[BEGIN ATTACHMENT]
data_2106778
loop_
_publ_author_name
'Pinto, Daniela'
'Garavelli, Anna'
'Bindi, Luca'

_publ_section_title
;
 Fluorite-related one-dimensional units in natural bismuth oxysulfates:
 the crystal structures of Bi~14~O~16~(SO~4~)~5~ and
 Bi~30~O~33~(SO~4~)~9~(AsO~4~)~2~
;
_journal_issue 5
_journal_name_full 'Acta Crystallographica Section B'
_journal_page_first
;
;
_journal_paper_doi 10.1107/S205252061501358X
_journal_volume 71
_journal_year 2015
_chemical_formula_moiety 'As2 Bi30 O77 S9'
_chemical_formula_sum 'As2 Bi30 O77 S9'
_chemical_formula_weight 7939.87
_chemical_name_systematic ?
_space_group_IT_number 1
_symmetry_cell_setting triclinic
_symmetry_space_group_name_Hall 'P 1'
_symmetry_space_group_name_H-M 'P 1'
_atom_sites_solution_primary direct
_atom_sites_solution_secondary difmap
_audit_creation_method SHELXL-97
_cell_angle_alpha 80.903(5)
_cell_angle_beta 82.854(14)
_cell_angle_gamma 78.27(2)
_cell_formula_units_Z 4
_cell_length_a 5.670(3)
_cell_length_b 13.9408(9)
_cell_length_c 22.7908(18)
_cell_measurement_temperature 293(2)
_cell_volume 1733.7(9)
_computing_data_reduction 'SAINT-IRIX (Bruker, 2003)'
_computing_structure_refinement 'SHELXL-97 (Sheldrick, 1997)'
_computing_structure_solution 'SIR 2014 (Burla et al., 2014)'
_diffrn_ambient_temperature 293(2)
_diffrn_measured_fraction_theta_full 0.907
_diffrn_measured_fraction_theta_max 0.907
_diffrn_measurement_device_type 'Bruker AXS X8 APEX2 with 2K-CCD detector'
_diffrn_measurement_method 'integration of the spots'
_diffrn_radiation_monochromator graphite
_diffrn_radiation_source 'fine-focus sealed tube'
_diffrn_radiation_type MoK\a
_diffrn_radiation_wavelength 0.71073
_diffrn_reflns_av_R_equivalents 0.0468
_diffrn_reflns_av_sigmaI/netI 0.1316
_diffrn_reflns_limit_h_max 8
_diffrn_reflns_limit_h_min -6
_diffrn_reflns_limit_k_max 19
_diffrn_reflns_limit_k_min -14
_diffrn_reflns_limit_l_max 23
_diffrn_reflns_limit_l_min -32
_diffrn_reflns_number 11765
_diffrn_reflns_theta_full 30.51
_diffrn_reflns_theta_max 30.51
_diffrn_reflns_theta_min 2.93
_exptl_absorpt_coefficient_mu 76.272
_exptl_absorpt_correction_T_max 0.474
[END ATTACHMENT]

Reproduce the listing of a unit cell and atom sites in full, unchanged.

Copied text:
data_2106778
loop_
_publ_author_name
'Pinto, Daniela'
'Garavelli, Anna'
'Bindi, Luca'

_publ_section_title
;
 Fluorite-related one-dimensional units in natural bismuth oxysulfates:
 the crystal structures of Bi~14~O~16~(SO~4~)~5~ and
 Bi~30~O~33~(SO~4~)~9~(AsO~4~)~2~
;
_journal_issue 5
_journal_name_full 'Acta Crystallographica Section B'
_journal_page_first
;
;
_journal_paper_doi 10.1107/S205252061501358X
_journal_volume 71
_journal_year 2015
_chemical_formula_moiety 'As2 Bi30 O77 S9'
_chemical_formula_sum 'As2 Bi30 O77 S9'
_chemical_formula_weight 7939.87
_chemical_name_systematic ?
_space_group_IT_number 1
_symmetry_cell_setting triclinic
_symmetry_space_group_name_Hall 'P 1'
_symmetry_space_group_name_H-M 'P 1'
_atom_sites_solution_primary direct
_atom_sites_solution_secondary difmap
_audit_creation_method SHELXL-97
_cell_angle_alpha 80.903(5)
_cell_angle_beta 82.854(14)
_cell_angle_gamma 78.27(2)
_cell_formula_units_Z 4
_cell_length_a 5.670(3)
_cell_length_b 13.9408(9)
_cell_length_c 22.7908(18)
_cell_measurement_temperature 293(2)
_cell_volume 1733.7(9)
_computing_data_reduction 'SAINT-IRIX (Bruker, 2003)'
_computing_structure_refinement 'SHELXL-97 (Sheldrick, 1997)'
_computing_structure_solution 'SIR 2014 (Burla et al., 2014)'
_diffrn_ambient_temperature 293(2)
_diffrn_measured_fraction_theta_full 0.907
_diffrn_measured_fraction_theta_max 0.907
_diffrn_measurement_device_type 'Bruker AXS X8 APEX2 with 2K-CCD detector'
_diffrn_measurement_method 'integration of the spots'
_diffrn_radiation_monochromator graphite
_diffrn_radiation_source 'fine-focus sealed tube'
_diffrn_radiation_type MoK\a
_diffrn_radiation_wavelength 0.71073
_diffrn_reflns_av_R_equivalents 0.0468
_diffrn_reflns_av_sigmaI/netI 0.1316
_diffrn_reflns_limit_h_max 8
_diffrn_reflns_limit_h_min -6
_diffrn_reflns_limit_k_max 19
_diffrn_reflns_limit_k_min -14
_diffrn_reflns_limit_l_max 23
_diffrn_reflns_limit_l_min -32
_diffrn_reflns_number 11765
_diffrn_reflns_theta_full 30.51
_diffrn_reflns_theta_max 30.51
_diffrn_reflns_theta_min 2.93
_exptl_absorpt_coefficient_mu 76.272
_exptl_absorpt_correction_T_max 0.474